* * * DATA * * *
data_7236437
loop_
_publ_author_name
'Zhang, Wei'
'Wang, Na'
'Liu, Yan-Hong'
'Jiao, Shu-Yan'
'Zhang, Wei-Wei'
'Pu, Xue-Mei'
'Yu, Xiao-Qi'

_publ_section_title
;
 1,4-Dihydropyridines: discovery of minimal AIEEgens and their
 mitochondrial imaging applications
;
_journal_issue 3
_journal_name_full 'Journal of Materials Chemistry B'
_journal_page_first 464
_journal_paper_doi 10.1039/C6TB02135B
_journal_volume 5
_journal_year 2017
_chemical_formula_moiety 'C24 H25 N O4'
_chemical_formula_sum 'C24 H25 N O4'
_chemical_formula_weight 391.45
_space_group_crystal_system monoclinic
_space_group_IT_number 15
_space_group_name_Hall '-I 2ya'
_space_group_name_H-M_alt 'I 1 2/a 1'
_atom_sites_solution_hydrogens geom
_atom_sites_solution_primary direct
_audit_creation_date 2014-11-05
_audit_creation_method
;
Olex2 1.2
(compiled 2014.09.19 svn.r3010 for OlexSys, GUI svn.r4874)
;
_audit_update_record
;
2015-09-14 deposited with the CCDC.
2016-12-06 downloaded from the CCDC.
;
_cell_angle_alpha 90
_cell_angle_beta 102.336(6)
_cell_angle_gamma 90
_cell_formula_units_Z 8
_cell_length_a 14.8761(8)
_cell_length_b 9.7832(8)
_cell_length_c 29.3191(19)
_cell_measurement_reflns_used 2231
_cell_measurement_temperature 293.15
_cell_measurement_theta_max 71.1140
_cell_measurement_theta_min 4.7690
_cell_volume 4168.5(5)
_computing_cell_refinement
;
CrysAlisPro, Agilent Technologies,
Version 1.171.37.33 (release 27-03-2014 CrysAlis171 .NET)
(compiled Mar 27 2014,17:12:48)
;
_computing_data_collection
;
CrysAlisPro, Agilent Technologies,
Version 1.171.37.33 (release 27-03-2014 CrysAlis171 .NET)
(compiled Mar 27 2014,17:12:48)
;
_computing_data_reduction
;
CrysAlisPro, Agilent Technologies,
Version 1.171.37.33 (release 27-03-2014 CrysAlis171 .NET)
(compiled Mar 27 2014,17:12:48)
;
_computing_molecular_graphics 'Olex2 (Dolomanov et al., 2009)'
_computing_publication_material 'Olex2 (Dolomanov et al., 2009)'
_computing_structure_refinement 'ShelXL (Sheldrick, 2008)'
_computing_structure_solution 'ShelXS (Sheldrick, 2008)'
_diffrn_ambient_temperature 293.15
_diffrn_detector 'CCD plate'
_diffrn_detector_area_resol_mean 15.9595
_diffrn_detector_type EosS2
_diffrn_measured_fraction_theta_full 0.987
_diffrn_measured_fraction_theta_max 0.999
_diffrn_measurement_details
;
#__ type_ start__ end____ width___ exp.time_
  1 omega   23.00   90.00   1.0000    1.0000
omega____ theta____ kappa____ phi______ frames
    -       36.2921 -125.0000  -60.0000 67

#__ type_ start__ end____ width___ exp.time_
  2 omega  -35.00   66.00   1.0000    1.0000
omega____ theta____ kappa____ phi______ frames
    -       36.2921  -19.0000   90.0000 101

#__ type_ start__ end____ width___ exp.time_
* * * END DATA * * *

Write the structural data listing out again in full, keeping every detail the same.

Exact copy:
data_7236437
loop_
_publ_author_name
'Zhang, Wei'
'Wang, Na'
'Liu, Yan-Hong'
'Jiao, Shu-Yan'
'Zhang, Wei-Wei'
'Pu, Xue-Mei'
'Yu, Xiao-Qi'

_publ_section_title
;
 1,4-Dihydropyridines: discovery of minimal AIEEgens and their
 mitochondrial imaging applications
;
_journal_issue 3
_journal_name_full 'Journal of Materials Chemistry B'
_journal_page_first 464
_journal_paper_doi 10.1039/C6TB02135B
_journal_volume 5
_journal_year 2017
_chemical_formula_moiety 'C24 H25 N O4'
_chemical_formula_sum 'C24 H25 N O4'
_chemical_formula_weight 391.45
_space_group_crystal_system monoclinic
_space_group_IT_number 15
_space_group_name_Hall '-I 2ya'
_space_group_name_H-M_alt 'I 1 2/a 1'
_atom_sites_solution_hydrogens geom
_atom_sites_solution_primary direct
_audit_creation_date 2014-11-05
_audit_creation_method
;
Olex2 1.2
(compiled 2014.09.19 svn.r3010 for OlexSys, GUI svn.r4874)
;
_audit_update_record
;
2015-09-14 deposited with the CCDC.
2016-12-06 downloaded from the CCDC.
;
_cell_angle_alpha 90
_cell_angle_beta 102.336(6)
_cell_angle_gamma 90
_cell_formula_units_Z 8
_cell_length_a 14.8761(8)
_cell_length_b 9.7832(8)
_cell_length_c 29.3191(19)
_cell_measurement_reflns_used 2231
_cell_measurement_temperature 293.15
_cell_measurement_theta_max 71.1140
_cell_measurement_theta_min 4.7690
_cell_volume 4168.5(5)
_computing_cell_refinement
;
CrysAlisPro, Agilent Technologies,
Version 1.171.37.33 (release 27-03-2014 CrysAlis171 .NET)
(compiled Mar 27 2014,17:12:48)
;
_computing_data_collection
;
CrysAlisPro, Agilent Technologies,
Version 1.171.37.33 (release 27-03-2014 CrysAlis171 .NET)
(compiled Mar 27 2014,17:12:48)
;
_computing_data_reduction
;
CrysAlisPro, Agilent Technologies,
Version 1.171.37.33 (release 27-03-2014 CrysAlis171 .NET)
(compiled Mar 27 2014,17:12:48)
;
_computing_molecular_graphics 'Olex2 (Dolomanov et al., 2009)'
_computing_publication_material 'Olex2 (Dolomanov et al., 2009)'
_computing_structure_refinement 'ShelXL (Sheldrick, 2008)'
_computing_structure_solution 'ShelXS (Sheldrick, 2008)'
_diffrn_ambient_temperature 293.15
_diffrn_detector 'CCD plate'
_diffrn_detector_area_resol_mean 15.9595
_diffrn_detector_type EosS2
_diffrn_measured_fraction_theta_full 0.987
_diffrn_measured_fraction_theta_max 0.999
_diffrn_measurement_details
;
#__ type_ start__ end____ width___ exp.time_
  1 omega   23.00   90.00   1.0000    1.0000
omega____ theta____ kappa____ phi______ frames
    -       36.2921 -125.0000  -60.0000 67

#__ type_ start__ end____ width___ exp.time_
  2 omega  -35.00   66.00   1.0000    1.0000
omega____ theta____ kappa____ phi______ frames
    -       36.2921  -19.0000   90.0000 101

#__ type_ start__ end____ width___ exp.time_